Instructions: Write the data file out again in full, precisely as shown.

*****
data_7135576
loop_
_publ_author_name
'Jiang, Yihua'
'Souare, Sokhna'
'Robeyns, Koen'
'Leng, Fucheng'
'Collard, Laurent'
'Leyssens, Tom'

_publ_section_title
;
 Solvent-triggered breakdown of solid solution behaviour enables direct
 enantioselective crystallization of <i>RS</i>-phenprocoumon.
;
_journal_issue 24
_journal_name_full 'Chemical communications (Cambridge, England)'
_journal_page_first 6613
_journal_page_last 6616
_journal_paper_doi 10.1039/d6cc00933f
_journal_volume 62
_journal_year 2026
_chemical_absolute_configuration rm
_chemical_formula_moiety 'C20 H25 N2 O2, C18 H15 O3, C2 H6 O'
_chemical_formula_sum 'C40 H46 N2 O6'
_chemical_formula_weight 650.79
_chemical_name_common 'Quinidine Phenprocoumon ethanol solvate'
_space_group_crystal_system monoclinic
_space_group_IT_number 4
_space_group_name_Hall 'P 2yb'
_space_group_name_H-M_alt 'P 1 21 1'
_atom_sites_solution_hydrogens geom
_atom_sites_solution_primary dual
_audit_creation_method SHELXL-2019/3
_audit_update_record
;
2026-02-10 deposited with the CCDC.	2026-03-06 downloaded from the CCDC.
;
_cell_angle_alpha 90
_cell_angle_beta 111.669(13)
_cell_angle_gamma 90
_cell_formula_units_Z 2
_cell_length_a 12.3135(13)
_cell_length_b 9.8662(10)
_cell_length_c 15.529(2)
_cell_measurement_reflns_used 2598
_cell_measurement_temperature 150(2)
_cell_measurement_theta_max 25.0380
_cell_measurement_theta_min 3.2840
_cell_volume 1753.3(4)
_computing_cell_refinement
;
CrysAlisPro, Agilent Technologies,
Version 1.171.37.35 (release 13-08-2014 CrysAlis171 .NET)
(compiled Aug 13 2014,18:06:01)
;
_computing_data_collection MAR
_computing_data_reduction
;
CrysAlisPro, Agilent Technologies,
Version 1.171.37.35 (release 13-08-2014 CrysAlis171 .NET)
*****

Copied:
data_7135576
loop_
_publ_author_name
'Jiang, Yihua'
'Souare, Sokhna'
'Robeyns, Koen'
'Leng, Fucheng'
'Collard, Laurent'
'Leyssens, Tom'

_publ_section_title
;
 Solvent-triggered breakdown of solid solution behaviour enables direct
 enantioselective crystallization of <i>RS</i>-phenprocoumon.
;
_journal_issue 24
_journal_name_full 'Chemical communications (Cambridge, England)'
_journal_page_first 6613
_journal_page_last 6616
_journal_paper_doi 10.1039/d6cc00933f
_journal_volume 62
_journal_year 2026
_chemical_absolute_configuration rm
_chemical_formula_moiety 'C20 H25 N2 O2, C18 H15 O3, C2 H6 O'
_chemical_formula_sum 'C40 H46 N2 O6'
_chemical_formula_weight 650.79
_chemical_name_common 'Quinidine Phenprocoumon ethanol solvate'
_space_group_crystal_system monoclinic
_space_group_IT_number 4
_space_group_name_Hall 'P 2yb'
_space_group_name_H-M_alt 'P 1 21 1'
_atom_sites_solution_hydrogens geom
_atom_sites_solution_primary dual
_audit_creation_method SHELXL-2019/3
_audit_update_record
;
2026-02-10 deposited with the CCDC.	2026-03-06 downloaded from the CCDC.
;
_cell_angle_alpha 90
_cell_angle_beta 111.669(13)
_cell_angle_gamma 90
_cell_formula_units_Z 2
_cell_length_a 12.3135(13)
_cell_length_b 9.8662(10)
_cell_length_c 15.529(2)
_cell_measurement_reflns_used 2598
_cell_measurement_temperature 150(2)
_cell_measurement_theta_max 25.0380
_cell_measurement_theta_min 3.2840
_cell_volume 1753.3(4)
_computing_cell_refinement
;
CrysAlisPro, Agilent Technologies,
Version 1.171.37.35 (release 13-08-2014 CrysAlis171 .NET)
(compiled Aug 13 2014,18:06:01)
;
_computing_data_collection MAR
_computing_data_reduction
;
CrysAlisPro, Agilent Technologies,
Version 1.171.37.35 (release 13-08-2014 CrysAlis171 .NET)